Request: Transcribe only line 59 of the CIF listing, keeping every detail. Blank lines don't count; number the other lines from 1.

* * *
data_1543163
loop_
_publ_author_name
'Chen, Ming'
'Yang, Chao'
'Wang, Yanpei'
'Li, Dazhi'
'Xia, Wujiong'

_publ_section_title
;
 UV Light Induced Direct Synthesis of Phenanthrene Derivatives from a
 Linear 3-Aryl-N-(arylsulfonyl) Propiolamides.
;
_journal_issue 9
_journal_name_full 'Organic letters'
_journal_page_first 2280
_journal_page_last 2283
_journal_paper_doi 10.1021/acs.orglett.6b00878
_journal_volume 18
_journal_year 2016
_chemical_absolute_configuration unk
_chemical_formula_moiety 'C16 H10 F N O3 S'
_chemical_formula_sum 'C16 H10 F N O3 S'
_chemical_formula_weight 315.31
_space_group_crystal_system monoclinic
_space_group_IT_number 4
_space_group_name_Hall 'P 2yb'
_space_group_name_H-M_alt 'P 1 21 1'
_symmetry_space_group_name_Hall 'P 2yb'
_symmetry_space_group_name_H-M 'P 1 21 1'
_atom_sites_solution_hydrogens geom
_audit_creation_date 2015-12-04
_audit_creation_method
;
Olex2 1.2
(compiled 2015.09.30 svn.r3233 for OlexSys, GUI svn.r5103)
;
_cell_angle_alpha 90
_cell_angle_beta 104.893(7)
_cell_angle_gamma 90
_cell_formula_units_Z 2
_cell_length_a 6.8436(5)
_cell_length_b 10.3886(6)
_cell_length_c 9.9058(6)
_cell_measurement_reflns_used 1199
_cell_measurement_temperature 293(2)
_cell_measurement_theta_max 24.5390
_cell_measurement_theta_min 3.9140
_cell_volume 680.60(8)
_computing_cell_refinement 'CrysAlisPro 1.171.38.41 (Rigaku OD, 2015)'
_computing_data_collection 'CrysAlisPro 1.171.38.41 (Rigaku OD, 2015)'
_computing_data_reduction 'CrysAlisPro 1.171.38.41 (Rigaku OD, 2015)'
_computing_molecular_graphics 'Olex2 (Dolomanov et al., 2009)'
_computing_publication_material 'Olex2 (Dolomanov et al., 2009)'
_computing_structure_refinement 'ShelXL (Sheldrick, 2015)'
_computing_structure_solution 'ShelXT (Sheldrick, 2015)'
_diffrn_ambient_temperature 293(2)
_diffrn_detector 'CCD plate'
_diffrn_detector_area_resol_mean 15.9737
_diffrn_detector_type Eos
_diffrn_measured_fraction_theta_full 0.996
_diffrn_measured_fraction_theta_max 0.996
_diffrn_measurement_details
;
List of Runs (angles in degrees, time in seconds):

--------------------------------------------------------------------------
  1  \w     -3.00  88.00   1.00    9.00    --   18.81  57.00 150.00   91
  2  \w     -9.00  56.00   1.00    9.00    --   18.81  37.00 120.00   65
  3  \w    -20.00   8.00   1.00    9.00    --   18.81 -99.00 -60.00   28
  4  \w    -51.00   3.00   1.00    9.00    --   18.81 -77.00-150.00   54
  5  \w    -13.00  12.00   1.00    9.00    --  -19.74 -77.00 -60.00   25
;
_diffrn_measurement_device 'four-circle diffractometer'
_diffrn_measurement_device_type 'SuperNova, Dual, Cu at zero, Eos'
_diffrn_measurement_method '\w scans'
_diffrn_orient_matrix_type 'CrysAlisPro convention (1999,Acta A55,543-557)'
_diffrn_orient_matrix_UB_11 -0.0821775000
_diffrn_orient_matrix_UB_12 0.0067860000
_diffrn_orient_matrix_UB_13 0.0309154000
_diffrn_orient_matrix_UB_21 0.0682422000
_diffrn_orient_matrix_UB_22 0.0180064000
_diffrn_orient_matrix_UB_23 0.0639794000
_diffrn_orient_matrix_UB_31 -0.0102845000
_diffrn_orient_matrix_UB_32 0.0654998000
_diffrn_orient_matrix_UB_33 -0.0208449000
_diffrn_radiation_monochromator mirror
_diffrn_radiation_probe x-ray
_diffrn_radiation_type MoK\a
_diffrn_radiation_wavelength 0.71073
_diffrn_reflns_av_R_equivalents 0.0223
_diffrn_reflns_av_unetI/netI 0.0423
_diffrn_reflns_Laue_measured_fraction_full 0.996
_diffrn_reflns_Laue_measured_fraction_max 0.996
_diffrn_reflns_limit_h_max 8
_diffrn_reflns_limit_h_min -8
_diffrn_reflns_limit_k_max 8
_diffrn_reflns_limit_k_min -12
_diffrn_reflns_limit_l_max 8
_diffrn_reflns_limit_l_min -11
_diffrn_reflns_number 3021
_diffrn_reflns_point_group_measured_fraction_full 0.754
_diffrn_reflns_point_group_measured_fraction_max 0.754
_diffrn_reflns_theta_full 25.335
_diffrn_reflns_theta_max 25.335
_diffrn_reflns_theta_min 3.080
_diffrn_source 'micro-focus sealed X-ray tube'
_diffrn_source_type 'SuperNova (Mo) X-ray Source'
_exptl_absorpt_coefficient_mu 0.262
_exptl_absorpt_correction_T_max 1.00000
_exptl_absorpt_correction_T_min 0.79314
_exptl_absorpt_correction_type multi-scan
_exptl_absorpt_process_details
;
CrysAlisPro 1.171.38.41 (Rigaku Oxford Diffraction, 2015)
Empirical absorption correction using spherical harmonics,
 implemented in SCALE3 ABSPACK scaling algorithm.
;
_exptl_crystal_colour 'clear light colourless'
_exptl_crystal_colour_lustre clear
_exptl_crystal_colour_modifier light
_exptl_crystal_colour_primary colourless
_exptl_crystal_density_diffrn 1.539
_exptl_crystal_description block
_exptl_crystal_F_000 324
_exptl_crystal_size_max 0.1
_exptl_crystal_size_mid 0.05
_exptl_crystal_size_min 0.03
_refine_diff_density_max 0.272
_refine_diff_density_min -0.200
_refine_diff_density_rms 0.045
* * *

_diffrn_detector_area_resol_mean 15.9737